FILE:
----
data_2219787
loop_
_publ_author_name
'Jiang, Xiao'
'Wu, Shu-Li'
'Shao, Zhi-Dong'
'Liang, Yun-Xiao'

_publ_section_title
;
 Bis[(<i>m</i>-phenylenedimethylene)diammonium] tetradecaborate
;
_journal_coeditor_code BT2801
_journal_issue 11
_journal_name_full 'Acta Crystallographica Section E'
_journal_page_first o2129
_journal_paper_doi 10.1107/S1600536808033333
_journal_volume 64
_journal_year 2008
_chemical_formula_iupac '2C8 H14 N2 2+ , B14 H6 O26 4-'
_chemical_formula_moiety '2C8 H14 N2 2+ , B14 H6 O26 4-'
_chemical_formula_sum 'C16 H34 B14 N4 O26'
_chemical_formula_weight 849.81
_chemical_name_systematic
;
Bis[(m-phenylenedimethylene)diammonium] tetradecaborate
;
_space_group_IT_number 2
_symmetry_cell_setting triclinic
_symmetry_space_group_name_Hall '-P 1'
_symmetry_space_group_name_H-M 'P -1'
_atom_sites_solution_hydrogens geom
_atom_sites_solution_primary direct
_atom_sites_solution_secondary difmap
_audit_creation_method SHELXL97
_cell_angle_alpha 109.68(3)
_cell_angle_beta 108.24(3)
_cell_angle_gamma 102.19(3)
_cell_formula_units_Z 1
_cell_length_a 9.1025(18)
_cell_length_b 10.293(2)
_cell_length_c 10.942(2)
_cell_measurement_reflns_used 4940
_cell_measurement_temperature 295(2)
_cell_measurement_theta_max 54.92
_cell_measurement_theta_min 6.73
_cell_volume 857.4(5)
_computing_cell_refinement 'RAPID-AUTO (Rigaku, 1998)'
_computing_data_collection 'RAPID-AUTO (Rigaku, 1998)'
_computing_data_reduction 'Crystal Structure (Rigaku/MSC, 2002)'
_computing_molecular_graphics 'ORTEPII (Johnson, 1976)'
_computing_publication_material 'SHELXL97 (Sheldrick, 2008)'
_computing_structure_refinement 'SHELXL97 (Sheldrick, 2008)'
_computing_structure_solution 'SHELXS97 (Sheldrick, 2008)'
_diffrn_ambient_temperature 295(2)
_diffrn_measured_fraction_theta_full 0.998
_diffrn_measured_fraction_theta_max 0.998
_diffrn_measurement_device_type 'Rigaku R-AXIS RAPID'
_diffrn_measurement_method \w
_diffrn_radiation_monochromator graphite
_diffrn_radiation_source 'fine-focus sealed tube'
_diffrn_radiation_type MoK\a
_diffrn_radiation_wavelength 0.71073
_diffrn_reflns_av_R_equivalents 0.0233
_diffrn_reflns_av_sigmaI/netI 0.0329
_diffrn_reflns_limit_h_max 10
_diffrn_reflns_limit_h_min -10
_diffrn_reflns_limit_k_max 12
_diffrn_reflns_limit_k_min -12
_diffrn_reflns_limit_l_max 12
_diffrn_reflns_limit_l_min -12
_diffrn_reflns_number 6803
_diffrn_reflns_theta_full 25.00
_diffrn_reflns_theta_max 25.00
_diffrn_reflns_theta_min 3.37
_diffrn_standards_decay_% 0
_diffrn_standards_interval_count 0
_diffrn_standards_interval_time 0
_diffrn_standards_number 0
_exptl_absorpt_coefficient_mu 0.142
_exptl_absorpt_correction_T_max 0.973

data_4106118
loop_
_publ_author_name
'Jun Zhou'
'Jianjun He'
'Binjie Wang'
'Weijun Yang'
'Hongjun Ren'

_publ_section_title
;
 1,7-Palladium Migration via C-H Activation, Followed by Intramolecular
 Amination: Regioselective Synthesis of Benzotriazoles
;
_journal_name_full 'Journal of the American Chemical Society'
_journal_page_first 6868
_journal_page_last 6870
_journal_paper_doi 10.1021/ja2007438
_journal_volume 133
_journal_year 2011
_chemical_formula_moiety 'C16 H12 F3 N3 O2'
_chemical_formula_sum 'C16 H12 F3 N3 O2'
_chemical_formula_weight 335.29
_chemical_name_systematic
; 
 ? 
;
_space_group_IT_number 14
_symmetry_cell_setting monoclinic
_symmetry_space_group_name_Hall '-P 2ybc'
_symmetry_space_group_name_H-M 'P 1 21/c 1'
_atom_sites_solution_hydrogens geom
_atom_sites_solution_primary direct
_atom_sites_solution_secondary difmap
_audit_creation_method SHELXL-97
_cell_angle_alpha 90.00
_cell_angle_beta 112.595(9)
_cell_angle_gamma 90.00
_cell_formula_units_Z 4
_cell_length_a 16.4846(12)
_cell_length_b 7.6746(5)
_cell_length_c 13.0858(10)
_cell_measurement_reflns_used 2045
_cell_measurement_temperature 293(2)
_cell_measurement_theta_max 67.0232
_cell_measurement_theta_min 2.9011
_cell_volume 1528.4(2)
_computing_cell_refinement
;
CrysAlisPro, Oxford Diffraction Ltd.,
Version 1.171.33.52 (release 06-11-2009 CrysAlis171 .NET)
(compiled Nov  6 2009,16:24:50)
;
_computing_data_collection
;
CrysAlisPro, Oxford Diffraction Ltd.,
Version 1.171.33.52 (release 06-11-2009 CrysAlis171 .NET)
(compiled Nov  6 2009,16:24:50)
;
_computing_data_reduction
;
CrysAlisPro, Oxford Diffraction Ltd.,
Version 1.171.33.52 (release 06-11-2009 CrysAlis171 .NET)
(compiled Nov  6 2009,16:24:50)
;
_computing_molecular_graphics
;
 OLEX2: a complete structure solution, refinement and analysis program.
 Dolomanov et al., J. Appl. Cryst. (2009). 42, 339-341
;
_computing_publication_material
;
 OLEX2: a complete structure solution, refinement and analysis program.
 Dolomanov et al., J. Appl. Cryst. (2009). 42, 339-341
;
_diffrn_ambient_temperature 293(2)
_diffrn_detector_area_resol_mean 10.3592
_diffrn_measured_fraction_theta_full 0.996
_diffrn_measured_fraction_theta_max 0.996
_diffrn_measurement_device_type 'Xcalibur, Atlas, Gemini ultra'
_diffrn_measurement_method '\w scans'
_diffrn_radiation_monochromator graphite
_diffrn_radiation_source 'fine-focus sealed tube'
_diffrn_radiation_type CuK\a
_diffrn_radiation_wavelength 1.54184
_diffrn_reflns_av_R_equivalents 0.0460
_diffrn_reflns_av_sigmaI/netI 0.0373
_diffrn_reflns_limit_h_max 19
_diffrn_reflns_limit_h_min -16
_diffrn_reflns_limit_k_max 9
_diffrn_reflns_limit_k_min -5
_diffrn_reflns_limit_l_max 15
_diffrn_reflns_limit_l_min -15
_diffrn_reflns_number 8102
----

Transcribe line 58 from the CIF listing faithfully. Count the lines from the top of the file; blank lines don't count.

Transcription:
_diffrn_measurement_method \w